Earlier this month, Northern Arizona University and the Hispanic Heritage Foundation (HHF) announced a partnership with the goal of promoting academic cooperation and human capital development through research and education.
As part of the cooperation, both organizations are committed to:
- Exchange of materials in education and research, publications and academic information
- Development of joint proposals to funding entities (federal, state, institutional) for projects of mutual interest
- Joint meetings/seminars for training, education and research
- Technical assistance, to include strategic development and consulting
- Student exchange and liaison
- And conducting research on HHF’s programs across the country including Code As a Second Language (CSL)
“The importance of diversity in the fields of science, technology, engineering and math cannot be overstated,” President Rita Cheng said. “STEM skills are critical in the ability of the U.S. to compete in a global economy. As the largest minority group in the public school system, Hispanics are underrepresented in undergraduate and graduate STEM programs and are not sufficiently exposed to STEM subjects at the K-12 level.”
Recruiting, nurturing and graduating Hispanic and Native American students in the fields of STEM is a priority at NAU. In one effort, NAU launched Center for Materials Interfaces in Research and Applications (¡MIRA!) in 2019 as an interdisciplinary materials science research center focused on the development of advanced functional materials through the exploration of materials interfaces.
In Spanish, ¡MIRA! means “look”! As the name suggests, ¡MIRA! is an invitation to look at the impact of materials interfaces and look at the impact of NAU on the state of Arizona. The center is a recognition of the demographics of Arizona, one that is multicultural and a deliberate welcoming to underrepresented minorities to consider education and career paths in materials science and STEM in general. As a group, 50 percent of ¡MIRA! leadership, core faculty and affiliated faculty are in underrepresented groups and/or female, which sets a new precedent for inclusivity among materials research centers across the country.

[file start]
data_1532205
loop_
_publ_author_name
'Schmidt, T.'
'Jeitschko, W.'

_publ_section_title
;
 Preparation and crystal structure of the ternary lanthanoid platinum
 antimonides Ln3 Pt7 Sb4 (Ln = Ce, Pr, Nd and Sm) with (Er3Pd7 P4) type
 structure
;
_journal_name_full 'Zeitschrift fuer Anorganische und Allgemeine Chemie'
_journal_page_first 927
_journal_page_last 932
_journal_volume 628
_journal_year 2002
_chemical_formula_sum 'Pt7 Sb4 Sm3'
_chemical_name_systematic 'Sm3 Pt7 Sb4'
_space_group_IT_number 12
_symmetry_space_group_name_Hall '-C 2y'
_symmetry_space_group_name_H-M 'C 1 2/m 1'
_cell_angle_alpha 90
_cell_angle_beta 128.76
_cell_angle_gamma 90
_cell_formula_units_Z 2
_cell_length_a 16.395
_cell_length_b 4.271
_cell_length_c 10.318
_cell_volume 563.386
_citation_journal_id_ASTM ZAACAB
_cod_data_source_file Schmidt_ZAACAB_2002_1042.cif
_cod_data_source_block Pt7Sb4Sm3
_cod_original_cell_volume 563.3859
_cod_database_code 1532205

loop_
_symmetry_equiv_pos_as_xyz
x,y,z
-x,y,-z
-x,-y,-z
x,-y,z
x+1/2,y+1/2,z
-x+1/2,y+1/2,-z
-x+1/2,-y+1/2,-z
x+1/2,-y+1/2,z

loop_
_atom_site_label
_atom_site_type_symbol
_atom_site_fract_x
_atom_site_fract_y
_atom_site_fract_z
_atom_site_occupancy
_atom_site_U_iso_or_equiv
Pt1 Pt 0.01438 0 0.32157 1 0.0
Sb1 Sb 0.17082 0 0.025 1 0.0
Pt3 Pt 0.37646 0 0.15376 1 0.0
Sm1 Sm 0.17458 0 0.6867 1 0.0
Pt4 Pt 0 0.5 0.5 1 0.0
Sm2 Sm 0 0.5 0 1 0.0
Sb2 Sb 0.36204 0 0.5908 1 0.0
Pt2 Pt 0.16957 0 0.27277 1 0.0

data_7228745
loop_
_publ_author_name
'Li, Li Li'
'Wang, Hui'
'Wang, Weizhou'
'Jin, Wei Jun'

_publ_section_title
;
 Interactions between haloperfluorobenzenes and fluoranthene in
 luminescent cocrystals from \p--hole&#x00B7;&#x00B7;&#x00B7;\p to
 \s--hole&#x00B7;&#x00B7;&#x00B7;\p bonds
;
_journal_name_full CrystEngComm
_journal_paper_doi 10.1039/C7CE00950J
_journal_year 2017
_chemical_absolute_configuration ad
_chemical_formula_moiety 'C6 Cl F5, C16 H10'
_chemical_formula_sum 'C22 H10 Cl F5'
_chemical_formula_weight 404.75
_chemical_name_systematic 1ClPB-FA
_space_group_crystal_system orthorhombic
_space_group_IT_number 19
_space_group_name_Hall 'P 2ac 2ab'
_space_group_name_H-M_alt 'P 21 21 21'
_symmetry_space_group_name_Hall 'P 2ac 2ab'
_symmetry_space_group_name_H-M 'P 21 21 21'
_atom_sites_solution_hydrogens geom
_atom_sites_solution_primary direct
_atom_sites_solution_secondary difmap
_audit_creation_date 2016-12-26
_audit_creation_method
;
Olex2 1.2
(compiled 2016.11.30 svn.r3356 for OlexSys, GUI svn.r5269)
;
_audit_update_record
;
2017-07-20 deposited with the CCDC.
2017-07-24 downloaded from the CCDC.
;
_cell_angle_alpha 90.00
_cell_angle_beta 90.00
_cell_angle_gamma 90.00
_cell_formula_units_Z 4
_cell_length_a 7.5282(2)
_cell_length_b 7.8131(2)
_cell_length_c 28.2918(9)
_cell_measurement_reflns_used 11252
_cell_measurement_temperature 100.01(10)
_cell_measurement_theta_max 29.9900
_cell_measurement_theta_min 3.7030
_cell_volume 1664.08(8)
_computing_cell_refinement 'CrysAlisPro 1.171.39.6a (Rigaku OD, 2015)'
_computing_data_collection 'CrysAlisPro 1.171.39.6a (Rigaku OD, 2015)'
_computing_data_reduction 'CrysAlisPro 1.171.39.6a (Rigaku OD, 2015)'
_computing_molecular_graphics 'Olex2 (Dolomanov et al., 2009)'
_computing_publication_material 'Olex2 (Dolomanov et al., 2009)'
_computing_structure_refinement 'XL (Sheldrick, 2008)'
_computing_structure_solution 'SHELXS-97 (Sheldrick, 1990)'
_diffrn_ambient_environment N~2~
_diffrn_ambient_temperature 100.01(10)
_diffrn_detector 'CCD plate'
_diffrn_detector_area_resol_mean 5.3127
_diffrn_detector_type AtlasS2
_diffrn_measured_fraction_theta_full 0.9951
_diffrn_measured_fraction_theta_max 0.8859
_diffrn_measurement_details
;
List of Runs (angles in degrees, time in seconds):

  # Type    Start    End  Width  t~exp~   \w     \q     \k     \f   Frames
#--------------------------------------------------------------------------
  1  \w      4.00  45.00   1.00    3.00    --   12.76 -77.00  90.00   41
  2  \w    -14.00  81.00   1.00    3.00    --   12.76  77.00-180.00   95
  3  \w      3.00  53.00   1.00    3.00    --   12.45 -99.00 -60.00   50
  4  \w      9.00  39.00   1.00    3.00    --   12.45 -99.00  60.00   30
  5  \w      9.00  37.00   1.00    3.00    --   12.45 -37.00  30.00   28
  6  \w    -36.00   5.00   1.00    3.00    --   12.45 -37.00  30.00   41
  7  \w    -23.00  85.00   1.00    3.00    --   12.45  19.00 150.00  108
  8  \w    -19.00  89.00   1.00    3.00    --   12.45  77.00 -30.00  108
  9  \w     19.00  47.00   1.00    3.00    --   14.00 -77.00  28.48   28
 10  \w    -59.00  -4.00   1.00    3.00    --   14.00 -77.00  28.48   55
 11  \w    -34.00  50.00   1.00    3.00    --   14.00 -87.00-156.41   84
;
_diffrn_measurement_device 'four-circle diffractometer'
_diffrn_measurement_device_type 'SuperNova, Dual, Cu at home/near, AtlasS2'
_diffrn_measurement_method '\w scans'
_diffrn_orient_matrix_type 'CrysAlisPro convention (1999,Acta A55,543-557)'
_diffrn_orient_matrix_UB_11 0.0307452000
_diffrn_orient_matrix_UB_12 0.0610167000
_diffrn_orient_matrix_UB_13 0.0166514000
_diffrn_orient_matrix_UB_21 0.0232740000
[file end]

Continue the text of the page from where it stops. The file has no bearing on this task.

More than 1,350 Hispanic students graduated in May or will finish their degrees during the summer. Additionally, NAU-Yuma is federally designated as a Hispanic-Serving Institution; this designation makes the university eligible for increased funding for faculty development, student support services, endowment funds and laboratory equipment, among other things. NAU also has a long history of collaboration with various Mexican universities, including research, student and faculty exchange and partnering on seeking out solutions to border issues, energy and agriculture.
“We are thrilled to work with Northern Arizona University, a world-class research institution, which will help us move our mission forward in ensuring Latinos and Native Americans have a stronger path to the STEM fields in education and careers,” said Antonio Tijerino, president and CEO of the Hispanic Heritage Foundation. “Research is critical to better programs, strategies and service in support of our Latino community, who are underrepresented in the STEM fields, not because of talent but because of opportunity. This partnership will work to increase opportunities for Latinos in STEM.”
About the Hispanic Heritage Foundation
The Hispanic Heritage Foundation is a national nonprofit organization focused on education, workforce, leadership and culture through innovative, impactful, award-winning programs. HHF is headquartered in Washington, D.C., and Los Angeles with satellites in New York, Silicon Valley, Chicago, Austin and Miami. Follow Hispanic Heritage Foundation on Facebook and IG @HispanicHeritage, and @HHFoundation on Twitter.